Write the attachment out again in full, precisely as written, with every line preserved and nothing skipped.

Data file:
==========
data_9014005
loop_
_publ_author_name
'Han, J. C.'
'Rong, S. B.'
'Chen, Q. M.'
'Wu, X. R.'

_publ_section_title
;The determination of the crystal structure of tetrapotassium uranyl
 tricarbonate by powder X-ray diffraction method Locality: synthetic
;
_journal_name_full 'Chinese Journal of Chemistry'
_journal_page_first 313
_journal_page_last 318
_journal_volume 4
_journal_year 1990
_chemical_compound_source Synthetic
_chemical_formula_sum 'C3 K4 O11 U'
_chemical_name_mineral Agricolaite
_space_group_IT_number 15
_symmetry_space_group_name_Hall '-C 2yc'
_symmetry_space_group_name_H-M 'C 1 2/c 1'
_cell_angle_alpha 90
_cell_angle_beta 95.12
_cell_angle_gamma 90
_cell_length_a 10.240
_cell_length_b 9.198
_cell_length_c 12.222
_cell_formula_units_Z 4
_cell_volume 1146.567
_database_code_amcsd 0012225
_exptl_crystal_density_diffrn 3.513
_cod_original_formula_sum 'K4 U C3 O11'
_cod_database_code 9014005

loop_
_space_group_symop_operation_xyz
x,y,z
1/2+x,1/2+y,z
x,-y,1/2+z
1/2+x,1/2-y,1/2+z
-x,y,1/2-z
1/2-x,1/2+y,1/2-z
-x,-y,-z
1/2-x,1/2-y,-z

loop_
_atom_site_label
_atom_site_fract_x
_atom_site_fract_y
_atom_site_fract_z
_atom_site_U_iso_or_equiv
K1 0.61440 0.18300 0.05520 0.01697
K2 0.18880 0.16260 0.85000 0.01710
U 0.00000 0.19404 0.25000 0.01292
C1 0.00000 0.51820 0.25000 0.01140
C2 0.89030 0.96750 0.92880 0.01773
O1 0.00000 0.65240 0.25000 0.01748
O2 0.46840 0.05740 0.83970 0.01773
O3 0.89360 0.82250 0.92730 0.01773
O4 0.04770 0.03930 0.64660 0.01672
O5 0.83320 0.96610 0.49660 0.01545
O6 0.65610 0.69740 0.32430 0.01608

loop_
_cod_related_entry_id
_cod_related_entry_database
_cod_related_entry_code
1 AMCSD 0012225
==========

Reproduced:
data_9014005
loop_
_publ_author_name
'Han, J. C.'
'Rong, S. B.'
'Chen, Q. M.'
'Wu, X. R.'

_publ_section_title
;The determination of the crystal structure of tetrapotassium uranyl
 tricarbonate by powder X-ray diffraction method Locality: synthetic
;
_journal_name_full 'Chinese Journal of Chemistry'
_journal_page_first 313
_journal_page_last 318
_journal_volume 4
_journal_year 1990
_chemical_compound_source Synthetic
_chemical_formula_sum 'C3 K4 O11 U'
_chemical_name_mineral Agricolaite
_space_group_IT_number 15
_symmetry_space_group_name_Hall '-C 2yc'
_symmetry_space_group_name_H-M 'C 1 2/c 1'
_cell_angle_alpha 90
_cell_angle_beta 95.12
_cell_angle_gamma 90
_cell_length_a 10.240
_cell_length_b 9.198
_cell_length_c 12.222
_cell_formula_units_Z 4
_cell_volume 1146.567
_database_code_amcsd 0012225
_exptl_crystal_density_diffrn 3.513
_cod_original_formula_sum 'K4 U C3 O11'
_cod_database_code 9014005

loop_
_space_group_symop_operation_xyz
x,y,z
1/2+x,1/2+y,z
x,-y,1/2+z
1/2+x,1/2-y,1/2+z
-x,y,1/2-z
1/2-x,1/2+y,1/2-z
-x,-y,-z
1/2-x,1/2-y,-z

loop_
_atom_site_label
_atom_site_fract_x
_atom_site_fract_y
_atom_site_fract_z
_atom_site_U_iso_or_equiv
K1 0.61440 0.18300 0.05520 0.01697
K2 0.18880 0.16260 0.85000 0.01710
U 0.00000 0.19404 0.25000 0.01292
C1 0.00000 0.51820 0.25000 0.01140
C2 0.89030 0.96750 0.92880 0.01773
O1 0.00000 0.65240 0.25000 0.01748
O2 0.46840 0.05740 0.83970 0.01773
O3 0.89360 0.82250 0.92730 0.01773
O4 0.04770 0.03930 0.64660 0.01672
O5 0.83320 0.96610 0.49660 0.01545
O6 0.65610 0.69740 0.32430 0.01608

loop_
_cod_related_entry_id
_cod_related_entry_database
_cod_related_entry_code
1 AMCSD 0012225